The number one thing to remember when going through a divorce is: Don’t assume your children know what’s going to happen to them! In almost every case, kids find it extremely difficult to understand what’s going to happen. They might not automatically understand that they’re going to have two parents living in separate houses, or that step-parents might be involved in the future among many other things that happen during and after a divorce.
So, what could you do to help ease the impact of divorce on your kids:
DON’T WAIT TO TELL YOUR KIDS YOU’RE GETTING DIVORCED.
Kids aren’t stupid. They know when something’s wrong and if they live in suspicion of a divorce and marital unhappiness, this uncertainty is a slow torture for them. Kids naturally tend to have active imaginations but when faced with the stress of uncertainty, these little imaginations will go into over drive. Kids will start to develop dark and often horrible scenarios in their heads about what’s going to happen to them or you. So PLEASE, once you’ve decided to divorce, talk to your children as soon as possible and (1) explain to them exactly what’s going on and (2) let them ask you any questions and answer them truthfully. Kids need to know what they should expect and exactly how the divorce will affect them.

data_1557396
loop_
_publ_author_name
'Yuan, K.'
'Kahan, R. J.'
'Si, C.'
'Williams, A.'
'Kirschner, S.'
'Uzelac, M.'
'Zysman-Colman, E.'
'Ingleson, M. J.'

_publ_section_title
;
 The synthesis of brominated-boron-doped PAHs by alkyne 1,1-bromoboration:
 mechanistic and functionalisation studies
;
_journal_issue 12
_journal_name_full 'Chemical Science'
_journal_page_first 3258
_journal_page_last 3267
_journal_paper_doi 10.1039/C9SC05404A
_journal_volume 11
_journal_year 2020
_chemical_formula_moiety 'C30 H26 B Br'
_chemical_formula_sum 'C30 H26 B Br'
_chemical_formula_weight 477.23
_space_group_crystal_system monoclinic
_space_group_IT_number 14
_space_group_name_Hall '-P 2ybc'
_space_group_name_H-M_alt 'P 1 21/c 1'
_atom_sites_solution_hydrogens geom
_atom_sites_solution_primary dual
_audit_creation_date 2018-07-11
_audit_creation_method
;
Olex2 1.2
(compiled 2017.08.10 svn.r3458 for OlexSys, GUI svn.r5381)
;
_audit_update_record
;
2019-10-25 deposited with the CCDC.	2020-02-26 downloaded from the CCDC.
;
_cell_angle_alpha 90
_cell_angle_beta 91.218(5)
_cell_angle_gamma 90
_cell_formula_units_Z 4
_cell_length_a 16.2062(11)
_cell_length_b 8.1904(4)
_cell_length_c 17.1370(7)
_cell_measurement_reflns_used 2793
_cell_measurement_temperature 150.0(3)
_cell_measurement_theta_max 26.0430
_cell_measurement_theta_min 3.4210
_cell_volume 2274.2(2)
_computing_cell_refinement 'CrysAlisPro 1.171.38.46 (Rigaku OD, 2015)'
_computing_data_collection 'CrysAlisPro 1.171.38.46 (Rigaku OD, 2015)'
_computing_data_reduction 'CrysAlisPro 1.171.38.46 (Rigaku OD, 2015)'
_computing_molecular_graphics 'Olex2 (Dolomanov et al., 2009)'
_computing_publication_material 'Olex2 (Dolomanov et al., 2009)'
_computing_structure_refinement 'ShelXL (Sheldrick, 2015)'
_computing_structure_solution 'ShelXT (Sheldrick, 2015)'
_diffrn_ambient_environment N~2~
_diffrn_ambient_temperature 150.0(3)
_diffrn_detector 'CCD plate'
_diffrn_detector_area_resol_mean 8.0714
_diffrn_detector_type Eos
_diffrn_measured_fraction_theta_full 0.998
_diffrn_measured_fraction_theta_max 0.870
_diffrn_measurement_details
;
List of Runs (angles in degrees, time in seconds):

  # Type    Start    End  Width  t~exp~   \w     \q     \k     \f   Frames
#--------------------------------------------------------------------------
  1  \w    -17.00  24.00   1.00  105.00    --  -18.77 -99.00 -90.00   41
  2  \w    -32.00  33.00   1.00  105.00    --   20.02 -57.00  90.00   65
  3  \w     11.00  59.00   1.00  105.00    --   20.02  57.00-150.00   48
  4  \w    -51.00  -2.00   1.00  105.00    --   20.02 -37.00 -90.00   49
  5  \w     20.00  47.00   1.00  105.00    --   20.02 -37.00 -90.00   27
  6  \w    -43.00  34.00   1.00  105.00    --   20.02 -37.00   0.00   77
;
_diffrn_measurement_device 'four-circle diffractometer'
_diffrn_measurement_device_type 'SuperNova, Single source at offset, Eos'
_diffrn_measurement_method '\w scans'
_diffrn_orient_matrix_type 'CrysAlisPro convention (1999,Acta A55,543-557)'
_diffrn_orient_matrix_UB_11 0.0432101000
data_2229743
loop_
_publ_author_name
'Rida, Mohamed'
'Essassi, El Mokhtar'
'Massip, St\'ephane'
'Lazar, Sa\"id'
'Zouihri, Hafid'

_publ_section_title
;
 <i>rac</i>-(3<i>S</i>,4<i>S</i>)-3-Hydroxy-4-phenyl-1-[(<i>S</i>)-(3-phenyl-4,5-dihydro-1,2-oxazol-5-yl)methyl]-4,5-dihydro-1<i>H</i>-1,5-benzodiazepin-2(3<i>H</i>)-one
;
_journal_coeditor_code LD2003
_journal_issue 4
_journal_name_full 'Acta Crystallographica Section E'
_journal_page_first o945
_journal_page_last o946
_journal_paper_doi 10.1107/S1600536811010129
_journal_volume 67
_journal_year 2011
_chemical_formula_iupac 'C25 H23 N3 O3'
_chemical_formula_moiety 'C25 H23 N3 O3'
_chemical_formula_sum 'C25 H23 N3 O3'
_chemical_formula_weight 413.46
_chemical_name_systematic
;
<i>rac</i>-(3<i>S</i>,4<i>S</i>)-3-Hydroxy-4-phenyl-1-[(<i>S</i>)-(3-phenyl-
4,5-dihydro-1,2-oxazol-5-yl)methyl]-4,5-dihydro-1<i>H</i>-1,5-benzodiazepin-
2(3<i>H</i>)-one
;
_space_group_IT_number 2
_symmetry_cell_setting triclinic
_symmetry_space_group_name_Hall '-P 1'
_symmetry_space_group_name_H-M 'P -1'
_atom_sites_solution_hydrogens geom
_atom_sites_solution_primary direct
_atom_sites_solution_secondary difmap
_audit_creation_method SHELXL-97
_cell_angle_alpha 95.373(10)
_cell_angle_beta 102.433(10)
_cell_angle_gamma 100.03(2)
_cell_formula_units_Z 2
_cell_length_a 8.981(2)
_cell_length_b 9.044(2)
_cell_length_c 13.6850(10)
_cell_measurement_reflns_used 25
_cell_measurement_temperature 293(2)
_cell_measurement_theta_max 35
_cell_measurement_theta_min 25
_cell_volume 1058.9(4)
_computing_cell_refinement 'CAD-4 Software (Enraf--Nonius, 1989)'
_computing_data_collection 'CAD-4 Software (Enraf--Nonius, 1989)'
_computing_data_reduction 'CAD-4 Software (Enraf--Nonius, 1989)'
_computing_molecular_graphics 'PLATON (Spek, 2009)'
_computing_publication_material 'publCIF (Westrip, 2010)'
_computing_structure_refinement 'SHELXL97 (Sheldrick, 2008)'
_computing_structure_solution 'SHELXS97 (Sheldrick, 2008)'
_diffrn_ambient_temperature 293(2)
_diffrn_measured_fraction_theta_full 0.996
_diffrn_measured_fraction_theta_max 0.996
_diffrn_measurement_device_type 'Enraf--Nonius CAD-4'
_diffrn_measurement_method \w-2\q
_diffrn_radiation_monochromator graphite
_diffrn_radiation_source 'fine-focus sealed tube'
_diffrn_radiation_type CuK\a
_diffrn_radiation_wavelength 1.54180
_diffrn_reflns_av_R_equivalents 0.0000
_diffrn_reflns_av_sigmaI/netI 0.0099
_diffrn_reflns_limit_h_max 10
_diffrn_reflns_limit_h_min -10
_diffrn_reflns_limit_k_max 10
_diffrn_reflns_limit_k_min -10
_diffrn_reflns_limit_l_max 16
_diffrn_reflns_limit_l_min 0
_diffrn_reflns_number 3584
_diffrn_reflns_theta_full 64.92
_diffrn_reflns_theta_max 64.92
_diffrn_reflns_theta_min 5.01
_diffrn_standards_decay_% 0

TELL YOUR KIDS ABOUT WHAT THE POST-DIVORCE LIVING SPECIFICS WILL BE, WITH YOUR SPOUSE PRESENT.
Divorce is hard but telling your kids about the specifics of living arrangements (e.g. when the kids will be at mom’s and dad’s) will help instill in them a sense of security. During this family meeting, under no circumstance should either parent place the blame of divorce on the other. Keep things very simple and specific so the kids can understand what’s going to happen.
TELL YOUR KIDS “IT’S NOT THEIR FAULT” – You can’t do this enough!!!
You can’t say this too many times to you kids during divorce. Tell them these two things again and again and again…(1) you are both going to still love them and (2) the divorce is not their fault!
BE REAL ABOUT FEELINGS.
It’s okay to tell acknowledge that this whole situation is difficult and sad for everyone. Make sure your kids know that it’s okay to mad, sad, hurt, frustrated. Make your home a safe place for your kids to express their feelings. You want your kids to feel emotionally safe. With this said, DO NOT UNLOAD ON YOUR KIDS! Your own emotional unloading time should be spent with a family member, friend or therapist.
BOOKS FOR SMALLER KIDS:
*Checkout your local library too.